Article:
Weekend critique on deck

Looking at the weekend coverage guys (including Friday in this one) we were a hit and a miss with things.

Hits: May 4 video. This is great. Really great. I always like seeing you guys put videos that are fun because, yes, among all the news you cover you’re still people, college students, and sometimes fun is okay. This was one of those times. There were a couple of lighting issues though that need to be addressed in future videos. Remember if you can’t see them, neither can your viewers. So think about bringing a board with you to bounce light to fill in some dark holes.

Black April Column: This wasn’t an easy write. That’s fine because it shouldn’t have been. With UTA being the 5th most diverse campuses in the nation, I’m glad that we had this.  The opener  “It’s time for our stories to be told” made me cheer. YES! I want to hear this story, I want to know more about this day and what it means. Each country has its day that will live in infamy. For Cubans it’s the day Fidel marched into Havana and for the Vietnamese it’s the day the old republic fell.  These are important stories to tell and I’m glad we’re telling them.

Misses: Hey, so, the the first candidate for the liberal arts dean is on campus. I didn’t get that from The Shorthorn, I got it from the competition. That’s a big miss. It should have been in today’s newsletter. Yes it’s on the site now but only after it’d been seen by everyone else on campus for a few hours. We got beat, bad. Not acceptable.

Timberbrook fight: There’s so much cop speak in this brief, I didn’t know where to begin. The phrase “the fight is believe to have started” is so passive and so jargon-y that it made my eye twitch. “Police said the fight started when…” that’s a more accurate phrasing. Remember it’s noun-verb, someone did something. That helps make it more active.  Also 15 occupants is so cops speak. So much. How about if we say 15 people or party-goers? That’s more accurate.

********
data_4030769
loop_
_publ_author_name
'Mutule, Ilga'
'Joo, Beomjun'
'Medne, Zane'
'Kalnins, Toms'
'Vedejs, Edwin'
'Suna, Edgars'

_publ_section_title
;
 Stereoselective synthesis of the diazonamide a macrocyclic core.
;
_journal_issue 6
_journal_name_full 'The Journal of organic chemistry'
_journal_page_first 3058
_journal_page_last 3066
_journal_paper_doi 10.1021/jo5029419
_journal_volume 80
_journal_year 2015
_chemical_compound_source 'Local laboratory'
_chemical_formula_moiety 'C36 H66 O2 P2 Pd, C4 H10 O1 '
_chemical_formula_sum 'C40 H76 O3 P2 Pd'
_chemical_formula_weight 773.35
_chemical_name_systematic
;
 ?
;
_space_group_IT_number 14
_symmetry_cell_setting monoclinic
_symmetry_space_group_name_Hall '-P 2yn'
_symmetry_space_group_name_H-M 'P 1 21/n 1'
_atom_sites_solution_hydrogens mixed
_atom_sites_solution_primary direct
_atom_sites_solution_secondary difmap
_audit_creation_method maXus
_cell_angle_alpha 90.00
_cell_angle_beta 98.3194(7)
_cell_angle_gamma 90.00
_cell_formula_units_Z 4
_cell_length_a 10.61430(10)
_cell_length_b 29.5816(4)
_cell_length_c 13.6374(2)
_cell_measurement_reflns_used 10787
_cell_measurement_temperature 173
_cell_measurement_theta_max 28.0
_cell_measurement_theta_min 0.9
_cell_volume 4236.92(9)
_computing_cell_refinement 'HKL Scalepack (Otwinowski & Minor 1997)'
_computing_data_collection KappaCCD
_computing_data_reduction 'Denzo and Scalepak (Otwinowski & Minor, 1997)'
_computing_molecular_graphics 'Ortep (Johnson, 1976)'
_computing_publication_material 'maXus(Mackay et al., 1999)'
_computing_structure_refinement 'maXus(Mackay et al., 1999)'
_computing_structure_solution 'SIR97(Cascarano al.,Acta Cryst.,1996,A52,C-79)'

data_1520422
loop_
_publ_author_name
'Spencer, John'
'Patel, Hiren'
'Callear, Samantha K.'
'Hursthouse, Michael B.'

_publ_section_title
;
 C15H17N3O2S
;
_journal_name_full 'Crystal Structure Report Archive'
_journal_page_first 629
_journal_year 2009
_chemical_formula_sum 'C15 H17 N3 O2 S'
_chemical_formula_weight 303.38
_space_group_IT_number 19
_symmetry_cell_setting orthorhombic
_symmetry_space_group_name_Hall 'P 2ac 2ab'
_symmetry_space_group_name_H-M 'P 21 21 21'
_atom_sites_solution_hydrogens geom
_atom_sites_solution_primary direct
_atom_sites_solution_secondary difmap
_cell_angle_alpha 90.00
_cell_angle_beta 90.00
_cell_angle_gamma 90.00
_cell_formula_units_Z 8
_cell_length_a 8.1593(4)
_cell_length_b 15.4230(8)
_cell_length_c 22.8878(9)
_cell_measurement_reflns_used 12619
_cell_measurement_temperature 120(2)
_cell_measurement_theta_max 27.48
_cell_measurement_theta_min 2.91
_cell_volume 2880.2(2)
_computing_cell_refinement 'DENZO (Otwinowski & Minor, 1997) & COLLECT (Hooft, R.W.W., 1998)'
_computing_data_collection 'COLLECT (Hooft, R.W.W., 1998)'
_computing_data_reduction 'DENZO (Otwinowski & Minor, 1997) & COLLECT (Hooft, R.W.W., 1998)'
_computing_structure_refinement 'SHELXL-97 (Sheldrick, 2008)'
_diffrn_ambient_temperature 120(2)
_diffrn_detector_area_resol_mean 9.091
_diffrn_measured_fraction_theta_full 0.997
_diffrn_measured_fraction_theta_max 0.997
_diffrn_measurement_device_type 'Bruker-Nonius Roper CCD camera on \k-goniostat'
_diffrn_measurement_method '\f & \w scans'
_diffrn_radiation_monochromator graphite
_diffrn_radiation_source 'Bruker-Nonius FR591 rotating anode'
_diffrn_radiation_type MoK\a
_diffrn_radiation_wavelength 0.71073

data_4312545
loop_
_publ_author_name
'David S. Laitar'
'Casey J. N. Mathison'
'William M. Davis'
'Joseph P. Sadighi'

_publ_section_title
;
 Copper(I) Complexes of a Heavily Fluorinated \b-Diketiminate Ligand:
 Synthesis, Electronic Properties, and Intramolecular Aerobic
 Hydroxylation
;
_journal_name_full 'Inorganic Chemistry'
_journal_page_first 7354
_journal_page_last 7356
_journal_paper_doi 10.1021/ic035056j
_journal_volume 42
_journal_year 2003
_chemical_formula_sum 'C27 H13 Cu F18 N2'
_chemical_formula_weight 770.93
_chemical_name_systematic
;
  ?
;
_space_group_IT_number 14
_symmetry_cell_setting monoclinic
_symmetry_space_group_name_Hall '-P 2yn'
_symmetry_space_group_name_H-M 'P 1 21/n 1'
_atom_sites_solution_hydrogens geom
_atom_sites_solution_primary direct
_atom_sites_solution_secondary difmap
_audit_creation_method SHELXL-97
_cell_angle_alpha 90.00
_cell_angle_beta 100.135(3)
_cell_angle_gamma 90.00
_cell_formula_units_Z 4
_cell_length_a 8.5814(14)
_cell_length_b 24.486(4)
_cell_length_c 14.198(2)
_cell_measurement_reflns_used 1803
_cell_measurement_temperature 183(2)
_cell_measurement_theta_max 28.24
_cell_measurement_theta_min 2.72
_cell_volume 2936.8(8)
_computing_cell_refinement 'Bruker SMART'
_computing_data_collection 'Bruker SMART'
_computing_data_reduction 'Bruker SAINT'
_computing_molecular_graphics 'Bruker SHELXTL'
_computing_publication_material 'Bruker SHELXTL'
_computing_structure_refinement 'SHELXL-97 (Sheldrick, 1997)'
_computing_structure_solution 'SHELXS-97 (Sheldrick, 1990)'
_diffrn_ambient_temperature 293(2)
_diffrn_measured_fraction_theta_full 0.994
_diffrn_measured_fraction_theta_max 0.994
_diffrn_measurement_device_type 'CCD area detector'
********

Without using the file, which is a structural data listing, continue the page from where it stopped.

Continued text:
In addition, this story has a huge structure problem. In fact it had similar structure problems to another story we ran recently. First there was a group of girls who jumped another one and then there were 15 people inside then when outside. What actually went on. Usually you want to tell this in chronological order because 1) it’s easier for the reader to follow 2) allows you as the reporter and editor to see where the holes are and ask further questions. This story has more questions than answers. Not good.

Prime number research: This story was difficult to follow. The subject is dry. That’s a tough break because tough subjects came be interesting, depending on how you tell them. This is a missed opportunity here. When approaching a story like this you have to think 1) what does the reader want to know? How can I make this interesting to them? 2) How can I give them this information in a way that they can digest?

I will leave you with that to ponder. How do you make a story that’s literally about the study of numbers interesting and fun for your readers? What could have been done instead of a 12 -15 story?

Alright guys, that’s what I got. Comments on the board. And of course, my door is open.

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About Icess Fernandez Rojas

Icess is a writer, professor, and blogger. She is a graduate of Goddard College's MFA program. Her work has been published in Rabble Lit, Minerva Rising Literary Journal, and the Feminine Collective's anthology Notes from Humanity. Her nonfiction has appeared in Dear Hope, NBCNews.com, HuffPost and the Guardian. She is a recipient of the Owl of Minerva Award, a VONA/Voices of Our Nation Arts Foundation alum, and is also a Kimbilio Fellow. She's currently working on her first novel.